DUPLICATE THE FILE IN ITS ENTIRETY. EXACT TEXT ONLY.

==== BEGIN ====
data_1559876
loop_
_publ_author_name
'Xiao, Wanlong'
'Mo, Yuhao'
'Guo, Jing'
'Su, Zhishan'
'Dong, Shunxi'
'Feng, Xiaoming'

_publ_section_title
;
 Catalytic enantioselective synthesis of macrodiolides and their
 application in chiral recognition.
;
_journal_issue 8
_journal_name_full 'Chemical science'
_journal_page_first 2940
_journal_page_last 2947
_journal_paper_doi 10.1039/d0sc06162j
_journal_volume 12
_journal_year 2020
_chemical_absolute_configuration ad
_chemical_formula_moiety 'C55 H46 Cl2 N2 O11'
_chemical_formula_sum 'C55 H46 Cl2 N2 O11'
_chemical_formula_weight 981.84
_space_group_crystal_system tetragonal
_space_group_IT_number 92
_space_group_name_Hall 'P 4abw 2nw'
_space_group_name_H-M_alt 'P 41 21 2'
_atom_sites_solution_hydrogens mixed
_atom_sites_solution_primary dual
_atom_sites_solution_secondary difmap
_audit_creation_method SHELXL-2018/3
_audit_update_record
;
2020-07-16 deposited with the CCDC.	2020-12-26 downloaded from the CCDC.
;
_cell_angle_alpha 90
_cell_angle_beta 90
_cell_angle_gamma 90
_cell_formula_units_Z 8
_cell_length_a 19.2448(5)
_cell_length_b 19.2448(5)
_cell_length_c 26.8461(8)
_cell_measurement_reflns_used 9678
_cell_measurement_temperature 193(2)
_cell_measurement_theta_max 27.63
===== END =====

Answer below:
data_1559876
loop_
_publ_author_name
'Xiao, Wanlong'
'Mo, Yuhao'
'Guo, Jing'
'Su, Zhishan'
'Dong, Shunxi'
'Feng, Xiaoming'

_publ_section_title
;
 Catalytic enantioselective synthesis of macrodiolides and their
 application in chiral recognition.
;
_journal_issue 8
_journal_name_full 'Chemical science'
_journal_page_first 2940
_journal_page_last 2947
_journal_paper_doi 10.1039/d0sc06162j
_journal_volume 12
_journal_year 2020
_chemical_absolute_configuration ad
_chemical_formula_moiety 'C55 H46 Cl2 N2 O11'
_chemical_formula_sum 'C55 H46 Cl2 N2 O11'
_chemical_formula_weight 981.84
_space_group_crystal_system tetragonal
_space_group_IT_number 92
_space_group_name_Hall 'P 4abw 2nw'
_space_group_name_H-M_alt 'P 41 21 2'
_atom_sites_solution_hydrogens mixed
_atom_sites_solution_primary dual
_atom_sites_solution_secondary difmap
_audit_creation_method SHELXL-2018/3
_audit_update_record
;
2020-07-16 deposited with the CCDC.	2020-12-26 downloaded from the CCDC.
;
_cell_angle_alpha 90
_cell_angle_beta 90
_cell_angle_gamma 90
_cell_formula_units_Z 8
_cell_length_a 19.2448(5)
_cell_length_b 19.2448(5)
_cell_length_c 26.8461(8)
_cell_measurement_reflns_used 9678
_cell_measurement_temperature 193(2)
_cell_measurement_theta_max 27.63